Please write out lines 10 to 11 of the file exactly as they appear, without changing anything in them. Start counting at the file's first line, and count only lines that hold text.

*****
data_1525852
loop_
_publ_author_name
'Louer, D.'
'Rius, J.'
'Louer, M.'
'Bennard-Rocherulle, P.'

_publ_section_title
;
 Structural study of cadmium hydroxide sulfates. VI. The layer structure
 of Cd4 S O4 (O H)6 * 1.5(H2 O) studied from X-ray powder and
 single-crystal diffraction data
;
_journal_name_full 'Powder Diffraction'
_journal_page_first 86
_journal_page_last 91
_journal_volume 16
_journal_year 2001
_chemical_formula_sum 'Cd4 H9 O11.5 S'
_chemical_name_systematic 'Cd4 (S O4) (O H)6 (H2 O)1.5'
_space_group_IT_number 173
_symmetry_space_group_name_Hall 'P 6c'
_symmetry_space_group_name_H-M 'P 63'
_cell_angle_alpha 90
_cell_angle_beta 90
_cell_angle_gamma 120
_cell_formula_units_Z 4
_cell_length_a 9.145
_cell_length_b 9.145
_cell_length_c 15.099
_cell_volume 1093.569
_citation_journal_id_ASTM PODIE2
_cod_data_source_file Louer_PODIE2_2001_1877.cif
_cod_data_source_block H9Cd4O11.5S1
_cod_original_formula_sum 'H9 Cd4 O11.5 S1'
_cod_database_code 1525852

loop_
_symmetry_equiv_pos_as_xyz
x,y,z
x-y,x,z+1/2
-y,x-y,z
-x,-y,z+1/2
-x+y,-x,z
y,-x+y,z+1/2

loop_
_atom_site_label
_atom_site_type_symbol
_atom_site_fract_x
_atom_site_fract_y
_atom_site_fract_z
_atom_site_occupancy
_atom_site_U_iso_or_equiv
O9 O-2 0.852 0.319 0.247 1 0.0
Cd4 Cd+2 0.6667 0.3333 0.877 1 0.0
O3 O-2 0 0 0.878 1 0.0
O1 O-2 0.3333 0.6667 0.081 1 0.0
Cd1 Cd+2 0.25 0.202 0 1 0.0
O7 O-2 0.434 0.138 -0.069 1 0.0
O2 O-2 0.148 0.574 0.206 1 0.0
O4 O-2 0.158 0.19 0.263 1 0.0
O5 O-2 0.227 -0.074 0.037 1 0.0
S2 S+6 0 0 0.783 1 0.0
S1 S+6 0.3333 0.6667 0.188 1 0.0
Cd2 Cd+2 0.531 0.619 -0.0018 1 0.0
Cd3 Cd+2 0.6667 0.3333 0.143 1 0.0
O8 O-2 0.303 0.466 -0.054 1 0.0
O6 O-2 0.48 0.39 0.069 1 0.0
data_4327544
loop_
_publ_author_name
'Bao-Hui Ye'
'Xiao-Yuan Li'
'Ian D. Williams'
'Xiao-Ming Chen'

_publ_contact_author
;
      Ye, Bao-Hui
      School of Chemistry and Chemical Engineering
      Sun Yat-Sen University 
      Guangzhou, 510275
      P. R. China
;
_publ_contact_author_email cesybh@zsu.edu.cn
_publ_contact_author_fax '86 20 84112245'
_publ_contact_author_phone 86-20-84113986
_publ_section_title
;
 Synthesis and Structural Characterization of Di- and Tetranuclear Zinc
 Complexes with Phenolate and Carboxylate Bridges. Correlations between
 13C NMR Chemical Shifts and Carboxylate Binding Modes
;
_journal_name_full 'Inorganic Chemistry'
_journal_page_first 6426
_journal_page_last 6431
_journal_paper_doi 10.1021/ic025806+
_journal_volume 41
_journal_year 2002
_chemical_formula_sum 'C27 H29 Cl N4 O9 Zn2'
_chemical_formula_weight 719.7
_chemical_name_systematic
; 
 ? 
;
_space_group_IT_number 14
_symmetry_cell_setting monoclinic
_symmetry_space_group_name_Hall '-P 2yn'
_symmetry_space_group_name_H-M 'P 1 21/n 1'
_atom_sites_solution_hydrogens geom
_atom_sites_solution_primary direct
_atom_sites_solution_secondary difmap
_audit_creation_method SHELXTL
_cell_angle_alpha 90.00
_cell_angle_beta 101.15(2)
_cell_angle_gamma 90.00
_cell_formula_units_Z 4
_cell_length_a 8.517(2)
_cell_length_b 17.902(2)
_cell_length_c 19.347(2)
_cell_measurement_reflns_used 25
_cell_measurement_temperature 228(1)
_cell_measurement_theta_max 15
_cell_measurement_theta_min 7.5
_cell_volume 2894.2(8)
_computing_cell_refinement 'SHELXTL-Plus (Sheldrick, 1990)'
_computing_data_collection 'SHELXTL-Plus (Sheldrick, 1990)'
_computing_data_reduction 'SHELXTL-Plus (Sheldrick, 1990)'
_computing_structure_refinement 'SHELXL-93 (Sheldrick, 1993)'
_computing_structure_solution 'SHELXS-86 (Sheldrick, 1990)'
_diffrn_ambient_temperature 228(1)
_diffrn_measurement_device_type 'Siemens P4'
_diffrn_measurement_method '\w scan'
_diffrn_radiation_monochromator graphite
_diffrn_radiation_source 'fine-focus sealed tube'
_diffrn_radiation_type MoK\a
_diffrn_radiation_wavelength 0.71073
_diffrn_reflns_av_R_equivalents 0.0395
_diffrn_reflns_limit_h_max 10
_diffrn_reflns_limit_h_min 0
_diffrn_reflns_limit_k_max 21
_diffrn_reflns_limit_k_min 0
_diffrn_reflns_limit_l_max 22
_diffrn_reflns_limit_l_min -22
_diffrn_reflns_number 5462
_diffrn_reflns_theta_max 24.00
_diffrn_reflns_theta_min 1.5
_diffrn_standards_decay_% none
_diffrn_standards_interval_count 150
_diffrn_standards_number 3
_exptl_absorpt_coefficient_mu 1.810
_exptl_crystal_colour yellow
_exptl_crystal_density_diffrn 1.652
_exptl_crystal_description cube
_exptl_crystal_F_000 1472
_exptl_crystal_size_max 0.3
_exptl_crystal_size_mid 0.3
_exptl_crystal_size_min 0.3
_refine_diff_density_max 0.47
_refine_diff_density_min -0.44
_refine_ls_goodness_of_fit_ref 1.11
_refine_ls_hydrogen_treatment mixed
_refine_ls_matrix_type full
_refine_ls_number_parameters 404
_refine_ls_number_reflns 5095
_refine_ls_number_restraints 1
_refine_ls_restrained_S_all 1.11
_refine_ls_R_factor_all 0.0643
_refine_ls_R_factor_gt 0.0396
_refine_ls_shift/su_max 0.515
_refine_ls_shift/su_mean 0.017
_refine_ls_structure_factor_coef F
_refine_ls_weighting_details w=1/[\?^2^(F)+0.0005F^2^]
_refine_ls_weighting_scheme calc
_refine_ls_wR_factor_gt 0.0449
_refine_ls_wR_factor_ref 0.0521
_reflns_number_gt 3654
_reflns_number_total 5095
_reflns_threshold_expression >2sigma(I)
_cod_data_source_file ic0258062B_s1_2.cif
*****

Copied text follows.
 Structural study of cadmium hydroxide sulfates. VI. The layer structure
 of Cd4 S O4 (O H)6 * 1.5(H2 O) studied from X-ray powder and